(Bloomberg Opinion) -- The growing strength of ByteDance Inc. and its popular video and news services is combining with a slowing economy to take a chunk out of advertising revenue for listed Chinese internet companies. What’s tricky for them is weighing up which is the bigger risk.
There’s no question that weaker economic growth is hurting the sector. Alibaba Group Holding Ltd., Baidu Inc. and Tencent Holdings Ltd., the three largest by ad revenue accounting for more than half the market, all posted slowing growth rates during the third quarter a period when China posted its weakest pace of economic expansion in almost three decades.
Bucking the trend, or perhaps exacerbating it, is ByteDance, which is fast turning from upstart to 800-pound gorilla. Its collection of apps, including short-video service Douyin and news aggregator Toutiao, use artificial intelligence to deliver tailored feeds to users. That’s made the company’s content very sticky and captures immense user traffic, helping take a significant share of the advertising market from incumbents.
Its overseas app, called TikTok, has more than a billion users, which has helped propel ByteDance’s valuation to top the the CB Insights unicorn list at $75 billion while also attracting scrutiny from U.S. lawmakers concerned about potential spying and the security risks of user data stored in China.
ByteDance’s curation strategy, locally and overseas, is the key to its success. Rather than ask what audiences want, it parses hundreds of data points — such as whether a user scrolls back over a piece of content — to build a picture of actual interest. Its initial success was among younger people in China’s largest cities, a lucrative demographic for advertisers.
Popularity has since spread to smaller cities and older audiences while its core remains the under-35 population. That broadening of appeal helped ByteDance take 11.7% of online user time spent in June (second only to Tencent), according to data from QuestMobile, which is why it can take ad revenue from incumbents.
Understanding the impact of ByteDance will be one of the most important areas of analysis for rival executives in coming quarters. If their advertising slowdown is mostly due to the new entrant, then they can fight back by dropping rates or improving their own technology offerings — for example, better targeting tools. These are strategies we’ve seen in the past few quarters.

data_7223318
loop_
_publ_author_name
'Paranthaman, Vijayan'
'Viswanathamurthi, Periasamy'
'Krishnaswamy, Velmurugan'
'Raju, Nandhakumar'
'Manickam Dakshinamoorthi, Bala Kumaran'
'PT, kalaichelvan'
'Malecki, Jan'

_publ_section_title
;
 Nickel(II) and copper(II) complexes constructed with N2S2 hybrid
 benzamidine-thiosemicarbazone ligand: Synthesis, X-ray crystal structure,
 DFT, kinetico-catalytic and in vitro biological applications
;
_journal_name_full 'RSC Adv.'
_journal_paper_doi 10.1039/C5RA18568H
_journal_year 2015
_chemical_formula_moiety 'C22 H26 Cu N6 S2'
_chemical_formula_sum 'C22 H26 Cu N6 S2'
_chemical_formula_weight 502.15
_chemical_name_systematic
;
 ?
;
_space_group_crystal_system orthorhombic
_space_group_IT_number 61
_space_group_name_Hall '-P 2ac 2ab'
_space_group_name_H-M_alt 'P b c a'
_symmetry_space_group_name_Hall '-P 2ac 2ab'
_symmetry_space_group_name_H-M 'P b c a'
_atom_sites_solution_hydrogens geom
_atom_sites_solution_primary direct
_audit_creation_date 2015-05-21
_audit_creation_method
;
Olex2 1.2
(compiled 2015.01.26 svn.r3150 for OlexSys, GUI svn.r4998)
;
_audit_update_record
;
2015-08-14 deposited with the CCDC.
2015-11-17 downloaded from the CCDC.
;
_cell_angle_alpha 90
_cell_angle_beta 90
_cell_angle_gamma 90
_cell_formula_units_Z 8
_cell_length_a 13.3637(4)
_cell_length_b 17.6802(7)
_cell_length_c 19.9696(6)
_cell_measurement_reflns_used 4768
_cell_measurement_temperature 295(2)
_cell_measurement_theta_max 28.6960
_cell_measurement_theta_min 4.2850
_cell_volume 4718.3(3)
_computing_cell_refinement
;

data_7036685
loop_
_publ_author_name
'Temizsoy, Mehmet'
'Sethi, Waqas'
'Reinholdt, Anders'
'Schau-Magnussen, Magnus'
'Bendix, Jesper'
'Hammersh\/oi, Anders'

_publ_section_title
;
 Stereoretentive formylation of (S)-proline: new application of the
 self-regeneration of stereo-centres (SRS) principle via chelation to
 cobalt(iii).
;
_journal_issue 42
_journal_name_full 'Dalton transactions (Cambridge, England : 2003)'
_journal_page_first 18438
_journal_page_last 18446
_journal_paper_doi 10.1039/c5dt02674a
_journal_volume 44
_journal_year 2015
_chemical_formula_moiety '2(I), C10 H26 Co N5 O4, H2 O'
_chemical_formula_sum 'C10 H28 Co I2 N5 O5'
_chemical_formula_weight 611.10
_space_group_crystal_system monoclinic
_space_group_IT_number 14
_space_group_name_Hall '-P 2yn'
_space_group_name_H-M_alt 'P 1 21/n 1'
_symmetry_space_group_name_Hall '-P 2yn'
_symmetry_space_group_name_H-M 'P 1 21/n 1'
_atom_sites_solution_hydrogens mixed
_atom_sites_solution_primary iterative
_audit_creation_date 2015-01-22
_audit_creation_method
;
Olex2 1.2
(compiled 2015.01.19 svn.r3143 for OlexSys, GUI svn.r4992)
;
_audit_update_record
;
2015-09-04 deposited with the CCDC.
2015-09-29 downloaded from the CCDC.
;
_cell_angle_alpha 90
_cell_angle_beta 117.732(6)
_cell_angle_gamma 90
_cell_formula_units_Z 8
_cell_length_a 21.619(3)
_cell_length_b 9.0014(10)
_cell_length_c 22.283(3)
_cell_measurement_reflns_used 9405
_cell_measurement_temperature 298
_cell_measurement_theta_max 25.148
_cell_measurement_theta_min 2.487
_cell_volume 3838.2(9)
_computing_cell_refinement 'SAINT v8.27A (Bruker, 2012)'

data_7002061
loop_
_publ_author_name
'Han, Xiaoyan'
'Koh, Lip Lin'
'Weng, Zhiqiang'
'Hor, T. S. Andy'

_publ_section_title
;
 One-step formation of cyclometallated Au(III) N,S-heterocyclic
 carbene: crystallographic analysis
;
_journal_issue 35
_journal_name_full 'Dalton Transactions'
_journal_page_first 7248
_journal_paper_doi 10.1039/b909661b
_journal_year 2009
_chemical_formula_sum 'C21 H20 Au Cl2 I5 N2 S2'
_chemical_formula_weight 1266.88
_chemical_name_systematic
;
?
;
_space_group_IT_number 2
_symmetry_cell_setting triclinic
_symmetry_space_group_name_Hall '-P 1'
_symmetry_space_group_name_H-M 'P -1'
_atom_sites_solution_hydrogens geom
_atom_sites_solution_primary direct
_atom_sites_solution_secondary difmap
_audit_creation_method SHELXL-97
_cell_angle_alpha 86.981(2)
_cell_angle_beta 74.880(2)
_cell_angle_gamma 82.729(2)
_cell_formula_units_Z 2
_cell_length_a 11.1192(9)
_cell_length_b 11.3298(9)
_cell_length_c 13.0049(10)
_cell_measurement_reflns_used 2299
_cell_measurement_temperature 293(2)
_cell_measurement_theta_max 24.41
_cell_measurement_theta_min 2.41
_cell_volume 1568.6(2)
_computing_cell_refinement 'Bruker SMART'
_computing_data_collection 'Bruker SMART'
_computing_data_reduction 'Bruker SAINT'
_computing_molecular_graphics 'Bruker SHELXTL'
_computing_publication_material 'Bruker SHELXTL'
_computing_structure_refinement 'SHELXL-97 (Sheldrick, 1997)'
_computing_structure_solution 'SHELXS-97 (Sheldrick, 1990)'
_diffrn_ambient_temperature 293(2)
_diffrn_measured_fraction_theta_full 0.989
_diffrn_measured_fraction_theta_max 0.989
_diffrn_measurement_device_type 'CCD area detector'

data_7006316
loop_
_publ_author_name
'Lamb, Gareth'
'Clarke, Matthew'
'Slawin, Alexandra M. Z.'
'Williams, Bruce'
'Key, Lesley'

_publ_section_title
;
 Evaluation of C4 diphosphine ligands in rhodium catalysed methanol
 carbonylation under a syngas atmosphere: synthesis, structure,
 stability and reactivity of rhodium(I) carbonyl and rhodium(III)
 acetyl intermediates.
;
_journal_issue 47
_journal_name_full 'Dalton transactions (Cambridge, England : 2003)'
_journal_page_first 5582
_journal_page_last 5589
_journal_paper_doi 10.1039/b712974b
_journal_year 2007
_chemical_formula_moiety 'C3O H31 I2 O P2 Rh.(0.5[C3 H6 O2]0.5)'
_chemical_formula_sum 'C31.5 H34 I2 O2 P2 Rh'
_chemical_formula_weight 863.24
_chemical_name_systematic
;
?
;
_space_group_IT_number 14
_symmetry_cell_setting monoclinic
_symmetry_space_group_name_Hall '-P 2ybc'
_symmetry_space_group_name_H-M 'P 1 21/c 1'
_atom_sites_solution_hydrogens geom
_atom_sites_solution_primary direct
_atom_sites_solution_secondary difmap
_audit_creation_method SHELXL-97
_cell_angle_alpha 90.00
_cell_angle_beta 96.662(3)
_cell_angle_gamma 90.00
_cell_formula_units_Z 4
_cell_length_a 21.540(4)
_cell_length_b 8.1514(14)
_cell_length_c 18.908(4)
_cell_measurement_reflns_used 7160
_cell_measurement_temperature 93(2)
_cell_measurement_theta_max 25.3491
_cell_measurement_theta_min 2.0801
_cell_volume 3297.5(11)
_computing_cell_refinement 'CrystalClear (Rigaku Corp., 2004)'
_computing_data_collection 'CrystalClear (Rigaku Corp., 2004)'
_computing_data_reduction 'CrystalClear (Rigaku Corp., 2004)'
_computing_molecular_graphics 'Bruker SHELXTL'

ByteDance had 50 billion yuan ($7 billion) of ad revenue from China in the first half of this year, up 113% from a year prior, CNBC reported citing marketing consultancy R3. That takes the company to 23% of the digital ad market, leapfrogging Baidu for second spot behind Alibaba, according to the report.
Since it’s a private company, data for ByteDance’s third quarter isn’t readily available, so I made an estimate based on trends for the first half of this year and the same period in 2018. It’s not a perfect figure, but does help map out the broader picture.
Growth looks strong, but the trend is downward. If you exclude ByteDance, advertising revenue across 10 major internet companies(2) climbed 18% in the third quarter from a year before. That compares with 20% and 26% in the prior two periods. Include ByteDance,(3) based on my estimated figure, and growth was around 31%, which is still slower than previous periods. The newcomer may be stealing market share, yet broader economic trends suggest the competition should batten down the hatches and tighten their own spending regardless, as many have done recently.
“With Bytedance's growing online traffic share in China, the oversupply of ad space in the market will likely continue,” Bloomberg Intelligence Senior Analyst Vey-Sern Ling wrote recently. “This would depress ad prices in the medium term.”
Ling estimates that the growth slowdown for China’s online ad industry may have bottomed. That’s great news, if true. Yet incumbents still have to fend off that gorilla.
(1) These aread-specific revenues from Alibaba, Baidu, Tencent, JD.com, Pinduoduo, Meituan, 58.com, iQiyi, Weibo andSina.
(2) JD.com's marketplace and advertising figure isn't available for all periods, yet its contribution as a percentage of revenue is quite stable, allowing me to make a reasonable estimate.
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Tim Culpan is a Bloomberg Opinion columnist covering technology. He previously covered technology for Bloomberg News.
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